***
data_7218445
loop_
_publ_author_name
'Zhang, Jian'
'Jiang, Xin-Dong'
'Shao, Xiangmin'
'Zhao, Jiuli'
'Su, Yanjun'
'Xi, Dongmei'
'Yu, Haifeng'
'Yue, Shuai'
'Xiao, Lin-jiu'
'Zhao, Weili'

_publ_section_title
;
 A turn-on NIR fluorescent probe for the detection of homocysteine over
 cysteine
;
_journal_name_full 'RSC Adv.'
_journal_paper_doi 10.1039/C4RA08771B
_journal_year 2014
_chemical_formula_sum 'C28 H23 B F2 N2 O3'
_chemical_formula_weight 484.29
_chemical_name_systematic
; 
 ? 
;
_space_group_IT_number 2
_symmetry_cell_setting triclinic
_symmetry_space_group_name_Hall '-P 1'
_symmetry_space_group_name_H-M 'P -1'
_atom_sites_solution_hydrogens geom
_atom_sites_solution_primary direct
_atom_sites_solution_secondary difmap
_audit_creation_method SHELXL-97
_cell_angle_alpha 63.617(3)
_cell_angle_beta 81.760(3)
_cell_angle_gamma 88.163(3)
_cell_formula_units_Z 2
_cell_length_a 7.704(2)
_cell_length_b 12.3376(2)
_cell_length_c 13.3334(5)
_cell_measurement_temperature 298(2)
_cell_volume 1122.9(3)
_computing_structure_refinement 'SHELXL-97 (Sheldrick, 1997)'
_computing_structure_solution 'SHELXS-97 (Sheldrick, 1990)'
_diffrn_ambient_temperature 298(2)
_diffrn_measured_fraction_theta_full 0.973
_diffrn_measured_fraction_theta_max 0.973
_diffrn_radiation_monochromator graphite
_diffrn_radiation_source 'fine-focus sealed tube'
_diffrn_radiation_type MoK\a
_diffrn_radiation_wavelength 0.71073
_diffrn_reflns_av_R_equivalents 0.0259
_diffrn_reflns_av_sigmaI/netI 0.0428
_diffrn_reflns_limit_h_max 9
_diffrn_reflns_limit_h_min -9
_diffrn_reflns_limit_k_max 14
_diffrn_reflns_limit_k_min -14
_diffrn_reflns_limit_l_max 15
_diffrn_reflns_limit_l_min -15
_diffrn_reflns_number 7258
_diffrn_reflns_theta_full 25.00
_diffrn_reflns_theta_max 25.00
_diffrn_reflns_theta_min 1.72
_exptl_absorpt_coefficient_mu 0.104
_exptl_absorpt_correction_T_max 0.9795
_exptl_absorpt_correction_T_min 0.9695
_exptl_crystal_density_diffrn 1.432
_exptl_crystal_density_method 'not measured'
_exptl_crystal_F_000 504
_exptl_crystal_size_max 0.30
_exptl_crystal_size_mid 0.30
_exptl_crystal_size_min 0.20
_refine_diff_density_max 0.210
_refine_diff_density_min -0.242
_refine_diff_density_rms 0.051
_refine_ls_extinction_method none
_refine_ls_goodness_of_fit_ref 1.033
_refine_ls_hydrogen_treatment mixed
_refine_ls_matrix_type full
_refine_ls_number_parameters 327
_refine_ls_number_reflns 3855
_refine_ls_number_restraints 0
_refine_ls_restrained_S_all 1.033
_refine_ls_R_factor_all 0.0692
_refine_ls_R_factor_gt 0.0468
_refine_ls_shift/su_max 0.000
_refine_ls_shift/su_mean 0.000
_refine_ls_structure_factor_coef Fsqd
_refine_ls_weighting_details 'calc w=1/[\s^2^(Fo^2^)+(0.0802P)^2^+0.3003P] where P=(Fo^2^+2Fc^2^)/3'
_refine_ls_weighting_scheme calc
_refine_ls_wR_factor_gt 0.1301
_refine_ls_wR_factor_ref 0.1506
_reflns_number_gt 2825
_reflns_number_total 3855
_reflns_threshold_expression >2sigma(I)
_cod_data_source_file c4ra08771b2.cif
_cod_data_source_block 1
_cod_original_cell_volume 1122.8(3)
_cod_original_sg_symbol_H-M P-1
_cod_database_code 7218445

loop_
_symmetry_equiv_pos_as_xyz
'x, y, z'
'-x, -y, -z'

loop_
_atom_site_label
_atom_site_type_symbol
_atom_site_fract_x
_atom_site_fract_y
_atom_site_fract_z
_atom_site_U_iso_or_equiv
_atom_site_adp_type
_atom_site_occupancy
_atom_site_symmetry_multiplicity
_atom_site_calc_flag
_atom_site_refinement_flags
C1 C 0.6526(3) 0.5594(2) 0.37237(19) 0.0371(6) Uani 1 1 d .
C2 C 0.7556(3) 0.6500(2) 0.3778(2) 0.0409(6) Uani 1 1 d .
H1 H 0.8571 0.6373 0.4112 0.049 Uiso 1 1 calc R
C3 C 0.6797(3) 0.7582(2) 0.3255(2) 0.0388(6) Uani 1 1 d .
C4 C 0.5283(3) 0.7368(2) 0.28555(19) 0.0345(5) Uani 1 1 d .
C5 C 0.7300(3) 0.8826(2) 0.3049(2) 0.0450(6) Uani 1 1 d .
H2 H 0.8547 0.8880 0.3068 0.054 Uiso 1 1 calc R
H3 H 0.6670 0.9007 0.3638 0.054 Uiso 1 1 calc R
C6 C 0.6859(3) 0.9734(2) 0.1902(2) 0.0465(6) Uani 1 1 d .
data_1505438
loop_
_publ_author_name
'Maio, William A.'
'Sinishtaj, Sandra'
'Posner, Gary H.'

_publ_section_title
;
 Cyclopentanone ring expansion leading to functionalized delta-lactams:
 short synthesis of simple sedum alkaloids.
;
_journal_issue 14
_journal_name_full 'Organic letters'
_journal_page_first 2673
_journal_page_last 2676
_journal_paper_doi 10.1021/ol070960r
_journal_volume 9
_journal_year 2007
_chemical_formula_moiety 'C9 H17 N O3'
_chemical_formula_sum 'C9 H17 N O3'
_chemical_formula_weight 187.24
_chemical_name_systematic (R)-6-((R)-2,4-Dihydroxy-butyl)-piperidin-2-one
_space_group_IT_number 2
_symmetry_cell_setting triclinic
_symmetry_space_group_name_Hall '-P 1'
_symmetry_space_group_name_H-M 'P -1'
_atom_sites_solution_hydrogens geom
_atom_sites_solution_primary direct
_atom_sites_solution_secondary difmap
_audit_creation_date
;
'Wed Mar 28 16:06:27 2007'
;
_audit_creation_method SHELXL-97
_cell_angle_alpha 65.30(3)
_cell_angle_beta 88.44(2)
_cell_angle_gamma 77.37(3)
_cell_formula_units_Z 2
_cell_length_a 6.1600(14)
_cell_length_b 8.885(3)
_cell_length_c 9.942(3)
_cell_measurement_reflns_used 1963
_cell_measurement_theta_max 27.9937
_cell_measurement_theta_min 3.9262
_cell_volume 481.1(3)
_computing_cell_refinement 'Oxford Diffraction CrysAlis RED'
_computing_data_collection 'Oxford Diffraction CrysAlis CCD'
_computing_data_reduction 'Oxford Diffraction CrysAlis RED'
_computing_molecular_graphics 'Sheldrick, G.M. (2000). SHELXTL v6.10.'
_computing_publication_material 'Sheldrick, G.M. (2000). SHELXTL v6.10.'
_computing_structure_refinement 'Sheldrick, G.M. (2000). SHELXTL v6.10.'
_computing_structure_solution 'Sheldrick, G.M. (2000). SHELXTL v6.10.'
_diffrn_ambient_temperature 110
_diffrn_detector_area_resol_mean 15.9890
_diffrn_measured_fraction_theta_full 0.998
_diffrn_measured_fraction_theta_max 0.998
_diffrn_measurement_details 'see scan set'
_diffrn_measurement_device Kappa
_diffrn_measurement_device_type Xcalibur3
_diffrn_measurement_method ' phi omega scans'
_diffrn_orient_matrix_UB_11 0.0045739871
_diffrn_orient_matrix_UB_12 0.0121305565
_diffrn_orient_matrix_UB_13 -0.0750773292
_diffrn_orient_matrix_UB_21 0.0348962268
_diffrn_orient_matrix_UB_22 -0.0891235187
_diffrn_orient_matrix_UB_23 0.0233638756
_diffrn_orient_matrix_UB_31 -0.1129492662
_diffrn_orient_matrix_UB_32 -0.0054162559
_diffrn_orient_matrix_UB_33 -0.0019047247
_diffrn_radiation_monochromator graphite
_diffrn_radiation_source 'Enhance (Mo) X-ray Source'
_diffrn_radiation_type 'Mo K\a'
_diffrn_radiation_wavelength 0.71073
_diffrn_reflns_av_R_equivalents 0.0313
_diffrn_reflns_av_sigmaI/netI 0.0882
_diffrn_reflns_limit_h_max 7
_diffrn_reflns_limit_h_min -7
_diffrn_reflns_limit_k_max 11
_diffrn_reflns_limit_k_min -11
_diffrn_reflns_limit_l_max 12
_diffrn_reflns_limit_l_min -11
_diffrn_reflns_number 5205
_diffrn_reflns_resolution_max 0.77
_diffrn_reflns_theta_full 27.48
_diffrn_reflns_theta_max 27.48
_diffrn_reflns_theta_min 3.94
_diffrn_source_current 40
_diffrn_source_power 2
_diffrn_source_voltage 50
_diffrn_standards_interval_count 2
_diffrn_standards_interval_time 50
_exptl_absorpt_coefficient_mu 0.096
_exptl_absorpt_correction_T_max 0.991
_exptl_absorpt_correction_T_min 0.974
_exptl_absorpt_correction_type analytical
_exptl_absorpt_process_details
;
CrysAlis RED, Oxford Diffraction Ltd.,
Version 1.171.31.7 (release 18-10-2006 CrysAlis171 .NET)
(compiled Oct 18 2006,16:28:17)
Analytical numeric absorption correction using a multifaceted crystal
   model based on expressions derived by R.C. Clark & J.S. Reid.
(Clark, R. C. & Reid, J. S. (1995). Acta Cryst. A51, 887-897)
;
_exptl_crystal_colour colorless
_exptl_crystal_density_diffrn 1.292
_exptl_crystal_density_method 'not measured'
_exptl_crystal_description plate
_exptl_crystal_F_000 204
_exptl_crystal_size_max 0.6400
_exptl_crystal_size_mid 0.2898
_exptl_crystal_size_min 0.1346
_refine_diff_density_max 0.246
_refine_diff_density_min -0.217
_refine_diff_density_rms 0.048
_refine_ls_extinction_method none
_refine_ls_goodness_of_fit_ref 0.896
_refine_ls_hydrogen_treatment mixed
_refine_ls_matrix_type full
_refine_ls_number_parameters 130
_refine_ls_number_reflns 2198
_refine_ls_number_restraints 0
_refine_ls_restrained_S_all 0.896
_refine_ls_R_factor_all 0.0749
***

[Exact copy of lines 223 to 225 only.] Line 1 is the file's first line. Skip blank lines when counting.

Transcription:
_exptl_absorpt_process_details
;
CrysAlis RED, Oxford Diffraction Ltd.,